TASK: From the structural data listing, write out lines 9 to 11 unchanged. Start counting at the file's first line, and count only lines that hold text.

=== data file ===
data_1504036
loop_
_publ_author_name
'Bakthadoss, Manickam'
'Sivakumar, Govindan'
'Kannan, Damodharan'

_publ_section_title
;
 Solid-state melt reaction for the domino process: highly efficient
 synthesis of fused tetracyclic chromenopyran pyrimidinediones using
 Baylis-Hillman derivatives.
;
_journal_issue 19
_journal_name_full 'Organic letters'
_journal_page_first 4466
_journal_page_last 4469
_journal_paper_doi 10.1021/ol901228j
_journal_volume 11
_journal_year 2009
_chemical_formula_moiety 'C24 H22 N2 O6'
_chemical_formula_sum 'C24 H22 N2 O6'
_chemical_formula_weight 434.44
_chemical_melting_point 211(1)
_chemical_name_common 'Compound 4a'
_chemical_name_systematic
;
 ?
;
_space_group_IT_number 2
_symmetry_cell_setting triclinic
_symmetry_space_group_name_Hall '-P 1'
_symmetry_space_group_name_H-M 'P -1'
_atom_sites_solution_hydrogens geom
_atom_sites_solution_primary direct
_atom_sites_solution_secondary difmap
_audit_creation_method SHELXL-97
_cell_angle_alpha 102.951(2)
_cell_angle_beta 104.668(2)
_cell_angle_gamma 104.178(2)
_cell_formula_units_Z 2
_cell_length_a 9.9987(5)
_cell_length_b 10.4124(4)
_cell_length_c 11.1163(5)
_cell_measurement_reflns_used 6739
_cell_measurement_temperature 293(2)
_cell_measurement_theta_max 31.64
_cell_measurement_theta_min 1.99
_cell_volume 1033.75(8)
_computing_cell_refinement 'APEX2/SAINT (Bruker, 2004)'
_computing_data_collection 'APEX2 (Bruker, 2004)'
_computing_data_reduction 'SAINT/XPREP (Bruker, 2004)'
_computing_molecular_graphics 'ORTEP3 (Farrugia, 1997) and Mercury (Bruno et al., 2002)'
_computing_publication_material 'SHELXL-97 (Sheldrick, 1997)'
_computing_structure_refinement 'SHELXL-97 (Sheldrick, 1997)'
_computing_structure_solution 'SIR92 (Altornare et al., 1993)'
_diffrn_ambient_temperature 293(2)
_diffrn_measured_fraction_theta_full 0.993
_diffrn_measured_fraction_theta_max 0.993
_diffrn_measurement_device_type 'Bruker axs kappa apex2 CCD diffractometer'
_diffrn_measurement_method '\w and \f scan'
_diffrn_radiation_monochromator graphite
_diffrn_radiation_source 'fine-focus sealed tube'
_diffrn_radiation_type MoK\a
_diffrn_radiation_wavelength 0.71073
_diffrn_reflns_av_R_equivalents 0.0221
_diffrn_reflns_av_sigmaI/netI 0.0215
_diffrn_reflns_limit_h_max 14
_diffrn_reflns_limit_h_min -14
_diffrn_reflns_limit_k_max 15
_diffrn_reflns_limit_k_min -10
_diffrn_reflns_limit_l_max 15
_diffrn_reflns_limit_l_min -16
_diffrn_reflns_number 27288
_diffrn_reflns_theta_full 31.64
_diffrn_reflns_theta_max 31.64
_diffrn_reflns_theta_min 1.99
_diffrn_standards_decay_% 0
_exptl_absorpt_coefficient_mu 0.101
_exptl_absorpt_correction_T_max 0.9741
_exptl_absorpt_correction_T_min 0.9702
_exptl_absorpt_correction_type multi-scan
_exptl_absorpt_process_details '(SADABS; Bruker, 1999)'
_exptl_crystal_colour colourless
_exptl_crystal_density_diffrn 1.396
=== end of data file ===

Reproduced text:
 Solid-state melt reaction for the domino process: highly efficient
 synthesis of fused tetracyclic chromenopyran pyrimidinediones using
 Baylis-Hillman derivatives.